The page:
Hot Mermaids from Renaissance Venice! October 22, 2013Author: Beach Combing | in : Medieval, Modern , trackback
Beach is feeling very shallow today and so he thought that he would celebrate a wonderful new book that arrived through the post: Alison Luchs, The Mermaids of Venice (Brepols 2010). Why shallow? Well, he can’t celebrate the scholarship of the good Prof Luchs because he hasn’t read any of her words yet (another post, another day). He has rather been luxuriating in the stupendously beautiful images of Venetian mermaids from the high renaissance spread through the book. We live in a world where Amazon sells erotica on dinasour sex (kid you not) and where online sites offer release for every imaginable erotic quirk: two of Beach’s most visited articles are (i) on incest in ancient Egypt and (ii) adult breast-feeding and the humours. God help us all. But mermaids? They are half animal! Sometimes they appear with mirrors and combs and some crass long blonde hair. Are you really going to fall in love with a fish tail? Happily married Beach would have said no and considers the Little Mermaid the most pernicious part of the Disney Pantheon. But that was before he met the mermaids of Venice. Above you will find a renaissance mosaic and below this stunning mermaid from the Ducal Palace. If Mrs Beachcombing ever initiates divorce proceedings that’s where you’ll find Beach, knee deep in water, staring up, shielding his eyes from the sun and from that face.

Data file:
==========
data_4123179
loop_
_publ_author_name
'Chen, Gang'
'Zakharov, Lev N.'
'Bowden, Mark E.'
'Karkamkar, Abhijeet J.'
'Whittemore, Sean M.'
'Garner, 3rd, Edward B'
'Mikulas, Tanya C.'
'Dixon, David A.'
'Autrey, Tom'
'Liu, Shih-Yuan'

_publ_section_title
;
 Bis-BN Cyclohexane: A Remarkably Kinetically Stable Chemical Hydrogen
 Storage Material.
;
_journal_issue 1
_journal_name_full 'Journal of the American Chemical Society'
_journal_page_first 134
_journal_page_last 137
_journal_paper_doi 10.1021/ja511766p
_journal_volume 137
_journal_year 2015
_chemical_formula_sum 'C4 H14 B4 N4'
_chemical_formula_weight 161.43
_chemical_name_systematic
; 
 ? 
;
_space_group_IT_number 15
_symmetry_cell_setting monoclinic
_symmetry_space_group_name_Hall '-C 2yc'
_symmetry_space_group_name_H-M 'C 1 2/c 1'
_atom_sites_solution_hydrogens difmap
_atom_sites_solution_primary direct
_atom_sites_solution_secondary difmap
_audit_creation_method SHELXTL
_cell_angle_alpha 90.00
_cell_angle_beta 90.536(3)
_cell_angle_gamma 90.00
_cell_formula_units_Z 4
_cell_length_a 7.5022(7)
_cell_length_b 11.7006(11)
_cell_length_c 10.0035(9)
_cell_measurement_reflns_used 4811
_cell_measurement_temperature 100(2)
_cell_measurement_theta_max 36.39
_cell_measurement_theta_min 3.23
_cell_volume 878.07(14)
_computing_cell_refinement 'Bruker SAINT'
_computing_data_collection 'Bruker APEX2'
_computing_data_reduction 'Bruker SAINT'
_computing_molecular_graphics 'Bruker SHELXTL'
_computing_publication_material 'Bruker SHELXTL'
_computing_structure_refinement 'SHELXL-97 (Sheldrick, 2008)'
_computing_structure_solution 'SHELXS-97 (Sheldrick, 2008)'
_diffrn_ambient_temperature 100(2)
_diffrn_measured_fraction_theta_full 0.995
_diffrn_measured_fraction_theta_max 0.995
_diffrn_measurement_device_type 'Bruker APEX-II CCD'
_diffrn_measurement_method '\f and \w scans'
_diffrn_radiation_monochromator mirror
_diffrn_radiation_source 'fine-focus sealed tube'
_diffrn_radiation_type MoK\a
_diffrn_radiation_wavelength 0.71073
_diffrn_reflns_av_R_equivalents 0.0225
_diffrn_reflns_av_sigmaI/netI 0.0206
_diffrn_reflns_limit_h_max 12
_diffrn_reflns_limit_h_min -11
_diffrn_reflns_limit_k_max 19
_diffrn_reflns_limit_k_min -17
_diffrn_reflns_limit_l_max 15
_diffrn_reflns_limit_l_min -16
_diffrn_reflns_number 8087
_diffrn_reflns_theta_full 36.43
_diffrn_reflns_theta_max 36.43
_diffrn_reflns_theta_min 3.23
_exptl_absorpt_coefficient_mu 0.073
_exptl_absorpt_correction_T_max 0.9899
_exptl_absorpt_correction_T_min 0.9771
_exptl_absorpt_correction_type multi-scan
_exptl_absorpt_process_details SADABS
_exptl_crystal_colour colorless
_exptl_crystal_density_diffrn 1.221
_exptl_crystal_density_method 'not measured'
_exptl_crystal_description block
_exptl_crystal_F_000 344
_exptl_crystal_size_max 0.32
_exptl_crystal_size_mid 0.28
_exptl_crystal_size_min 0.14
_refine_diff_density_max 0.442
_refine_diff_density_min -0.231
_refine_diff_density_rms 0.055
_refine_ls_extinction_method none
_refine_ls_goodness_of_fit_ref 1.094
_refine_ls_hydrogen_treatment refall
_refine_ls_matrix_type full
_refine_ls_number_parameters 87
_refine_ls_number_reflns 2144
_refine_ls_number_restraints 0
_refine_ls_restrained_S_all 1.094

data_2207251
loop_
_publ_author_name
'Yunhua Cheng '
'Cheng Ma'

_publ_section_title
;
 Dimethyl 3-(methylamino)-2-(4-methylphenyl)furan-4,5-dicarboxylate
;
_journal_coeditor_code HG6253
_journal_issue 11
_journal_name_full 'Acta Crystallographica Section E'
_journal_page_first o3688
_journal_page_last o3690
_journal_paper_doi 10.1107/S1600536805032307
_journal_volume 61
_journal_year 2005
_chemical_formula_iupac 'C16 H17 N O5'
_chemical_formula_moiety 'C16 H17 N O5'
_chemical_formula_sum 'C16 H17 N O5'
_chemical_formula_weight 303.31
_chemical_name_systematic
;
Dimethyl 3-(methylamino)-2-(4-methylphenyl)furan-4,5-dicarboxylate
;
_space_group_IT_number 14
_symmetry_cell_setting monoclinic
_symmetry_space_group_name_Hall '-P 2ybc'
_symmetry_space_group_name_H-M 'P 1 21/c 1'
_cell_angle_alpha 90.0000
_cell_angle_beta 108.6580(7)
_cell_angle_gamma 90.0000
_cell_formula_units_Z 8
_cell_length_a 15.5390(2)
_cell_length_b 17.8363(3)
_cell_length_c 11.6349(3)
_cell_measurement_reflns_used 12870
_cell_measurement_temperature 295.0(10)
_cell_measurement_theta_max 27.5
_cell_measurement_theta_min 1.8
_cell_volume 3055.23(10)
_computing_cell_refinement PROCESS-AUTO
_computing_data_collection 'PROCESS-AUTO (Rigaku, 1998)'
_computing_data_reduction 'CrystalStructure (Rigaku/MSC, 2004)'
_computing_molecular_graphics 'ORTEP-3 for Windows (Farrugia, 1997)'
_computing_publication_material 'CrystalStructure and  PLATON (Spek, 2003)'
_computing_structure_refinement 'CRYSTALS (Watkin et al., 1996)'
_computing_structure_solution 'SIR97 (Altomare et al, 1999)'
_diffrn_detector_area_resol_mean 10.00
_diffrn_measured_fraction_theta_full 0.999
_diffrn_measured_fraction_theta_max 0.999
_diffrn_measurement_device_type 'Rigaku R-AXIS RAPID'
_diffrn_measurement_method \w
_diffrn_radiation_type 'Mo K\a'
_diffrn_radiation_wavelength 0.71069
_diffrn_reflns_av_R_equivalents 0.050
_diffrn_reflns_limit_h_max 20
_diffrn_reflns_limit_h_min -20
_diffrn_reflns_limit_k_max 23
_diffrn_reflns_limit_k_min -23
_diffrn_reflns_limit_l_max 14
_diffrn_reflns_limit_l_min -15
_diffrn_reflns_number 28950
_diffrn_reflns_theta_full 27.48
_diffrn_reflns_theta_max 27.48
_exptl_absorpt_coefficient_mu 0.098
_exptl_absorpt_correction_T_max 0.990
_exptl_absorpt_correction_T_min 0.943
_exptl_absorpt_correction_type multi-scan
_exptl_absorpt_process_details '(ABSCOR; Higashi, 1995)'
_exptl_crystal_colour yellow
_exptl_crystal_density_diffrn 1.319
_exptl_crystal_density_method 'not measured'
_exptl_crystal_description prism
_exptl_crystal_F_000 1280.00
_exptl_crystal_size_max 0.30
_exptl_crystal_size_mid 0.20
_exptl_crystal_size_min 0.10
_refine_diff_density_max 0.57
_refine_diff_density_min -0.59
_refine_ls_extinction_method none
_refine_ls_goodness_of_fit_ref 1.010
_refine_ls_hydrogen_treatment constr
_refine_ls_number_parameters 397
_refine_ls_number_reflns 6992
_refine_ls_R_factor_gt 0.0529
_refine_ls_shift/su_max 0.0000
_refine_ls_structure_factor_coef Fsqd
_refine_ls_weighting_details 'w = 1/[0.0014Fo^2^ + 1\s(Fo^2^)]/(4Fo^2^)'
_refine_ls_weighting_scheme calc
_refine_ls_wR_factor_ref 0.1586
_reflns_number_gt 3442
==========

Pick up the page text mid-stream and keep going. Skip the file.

Most of these mermaids look as if they’ve lounged out of a Botticelli piece, but there are also these harsher more Mediterranean beauties.
It takes a real master to be able to make a bronze subject attractive. But wow.
This is a bronze that just didn’t work. Note that dangerous Renaissance habit of putting breasts on a man’s body.
From the chapter headings we gather that these mermaids very often appeared in churches and funerary monuments: do you want a mermaid on your tomb, sir? The faces are extraordinarily delicate. The one alarming thing is the preponderance of putti (cherubs). Those miniature gits symbolise the decline from true Renaissance values and the final destruction of what was positive in the Middle Ages: it is no accident that Andy Warhol’s fairies are rather cherubic. Putti should have been farmed like veal and the sold off to Pacific Islanders. Instead, the nasty little winged things fluttered their way into sixteenth-century renaissance art and gardens (as statues).
Then there are also sketches and books… We hope to come back to Alison Luchs’ work in the near future and give it the attention it certainly deserves. For now though enjoy this sample of images.
Other beautiful mermaids: drbeachcombing AT yahoo DOT com